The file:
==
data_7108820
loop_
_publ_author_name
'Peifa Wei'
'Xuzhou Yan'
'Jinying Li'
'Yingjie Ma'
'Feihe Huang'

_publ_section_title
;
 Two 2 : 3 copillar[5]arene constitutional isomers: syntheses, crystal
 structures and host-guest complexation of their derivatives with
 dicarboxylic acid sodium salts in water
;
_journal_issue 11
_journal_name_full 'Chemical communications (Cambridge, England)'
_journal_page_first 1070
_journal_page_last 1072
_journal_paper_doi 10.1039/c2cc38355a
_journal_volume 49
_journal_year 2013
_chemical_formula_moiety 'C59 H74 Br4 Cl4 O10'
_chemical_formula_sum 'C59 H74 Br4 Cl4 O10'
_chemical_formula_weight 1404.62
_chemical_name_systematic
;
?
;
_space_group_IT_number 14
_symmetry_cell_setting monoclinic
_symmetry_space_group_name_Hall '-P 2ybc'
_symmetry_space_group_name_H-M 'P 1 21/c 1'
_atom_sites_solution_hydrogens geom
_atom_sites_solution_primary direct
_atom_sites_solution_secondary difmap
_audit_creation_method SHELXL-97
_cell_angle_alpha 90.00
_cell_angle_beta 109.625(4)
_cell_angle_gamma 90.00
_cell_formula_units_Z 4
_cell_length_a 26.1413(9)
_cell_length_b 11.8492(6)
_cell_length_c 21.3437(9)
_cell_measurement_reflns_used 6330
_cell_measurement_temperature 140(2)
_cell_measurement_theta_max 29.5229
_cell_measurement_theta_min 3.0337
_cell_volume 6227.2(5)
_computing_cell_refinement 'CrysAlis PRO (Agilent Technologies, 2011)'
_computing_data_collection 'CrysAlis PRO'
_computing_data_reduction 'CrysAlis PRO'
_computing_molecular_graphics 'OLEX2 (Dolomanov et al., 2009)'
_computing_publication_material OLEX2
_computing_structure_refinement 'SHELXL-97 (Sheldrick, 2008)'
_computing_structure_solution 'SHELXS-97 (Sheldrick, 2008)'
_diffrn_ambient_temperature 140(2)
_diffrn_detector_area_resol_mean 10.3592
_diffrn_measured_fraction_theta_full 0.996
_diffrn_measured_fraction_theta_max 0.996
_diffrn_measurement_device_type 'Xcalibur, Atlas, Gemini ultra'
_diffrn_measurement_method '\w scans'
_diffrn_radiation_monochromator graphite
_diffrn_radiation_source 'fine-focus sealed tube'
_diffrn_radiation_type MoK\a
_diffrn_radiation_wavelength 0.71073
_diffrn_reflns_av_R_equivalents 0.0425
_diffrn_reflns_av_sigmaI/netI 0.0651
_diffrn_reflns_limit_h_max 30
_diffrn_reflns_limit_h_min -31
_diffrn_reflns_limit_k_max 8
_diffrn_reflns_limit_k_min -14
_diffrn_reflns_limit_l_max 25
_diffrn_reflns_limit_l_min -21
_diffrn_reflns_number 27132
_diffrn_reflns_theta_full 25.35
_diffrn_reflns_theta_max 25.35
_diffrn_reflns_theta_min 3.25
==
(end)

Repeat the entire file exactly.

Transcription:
data_7108820
loop_
_publ_author_name
'Peifa Wei'
'Xuzhou Yan'
'Jinying Li'
'Yingjie Ma'
'Feihe Huang'

_publ_section_title
;
 Two 2 : 3 copillar[5]arene constitutional isomers: syntheses, crystal
 structures and host-guest complexation of their derivatives with
 dicarboxylic acid sodium salts in water
;
_journal_issue 11
_journal_name_full 'Chemical communications (Cambridge, England)'
_journal_page_first 1070
_journal_page_last 1072
_journal_paper_doi 10.1039/c2cc38355a
_journal_volume 49
_journal_year 2013
_chemical_formula_moiety 'C59 H74 Br4 Cl4 O10'
_chemical_formula_sum 'C59 H74 Br4 Cl4 O10'
_chemical_formula_weight 1404.62
_chemical_name_systematic
;
?
;
_space_group_IT_number 14
_symmetry_cell_setting monoclinic
_symmetry_space_group_name_Hall '-P 2ybc'
_symmetry_space_group_name_H-M 'P 1 21/c 1'
_atom_sites_solution_hydrogens geom
_atom_sites_solution_primary direct
_atom_sites_solution_secondary difmap
_audit_creation_method SHELXL-97
_cell_angle_alpha 90.00
_cell_angle_beta 109.625(4)
_cell_angle_gamma 90.00
_cell_formula_units_Z 4
_cell_length_a 26.1413(9)
_cell_length_b 11.8492(6)
_cell_length_c 21.3437(9)
_cell_measurement_reflns_used 6330
_cell_measurement_temperature 140(2)
_cell_measurement_theta_max 29.5229
_cell_measurement_theta_min 3.0337
_cell_volume 6227.2(5)
_computing_cell_refinement 'CrysAlis PRO (Agilent Technologies, 2011)'
_computing_data_collection 'CrysAlis PRO'
_computing_data_reduction 'CrysAlis PRO'
_computing_molecular_graphics 'OLEX2 (Dolomanov et al., 2009)'
_computing_publication_material OLEX2
_computing_structure_refinement 'SHELXL-97 (Sheldrick, 2008)'
_computing_structure_solution 'SHELXS-97 (Sheldrick, 2008)'
_diffrn_ambient_temperature 140(2)
_diffrn_detector_area_resol_mean 10.3592
_diffrn_measured_fraction_theta_full 0.996
_diffrn_measured_fraction_theta_max 0.996
_diffrn_measurement_device_type 'Xcalibur, Atlas, Gemini ultra'
_diffrn_measurement_method '\w scans'
_diffrn_radiation_monochromator graphite
_diffrn_radiation_source 'fine-focus sealed tube'
_diffrn_radiation_type MoK\a
_diffrn_radiation_wavelength 0.71073
_diffrn_reflns_av_R_equivalents 0.0425
_diffrn_reflns_av_sigmaI/netI 0.0651
_diffrn_reflns_limit_h_max 30
_diffrn_reflns_limit_h_min -31
_diffrn_reflns_limit_k_max 8
_diffrn_reflns_limit_k_min -14
_diffrn_reflns_limit_l_max 25
_diffrn_reflns_limit_l_min -21
_diffrn_reflns_number 27132
_diffrn_reflns_theta_full 25.35
_diffrn_reflns_theta_max 25.35
_diffrn_reflns_theta_min 3.25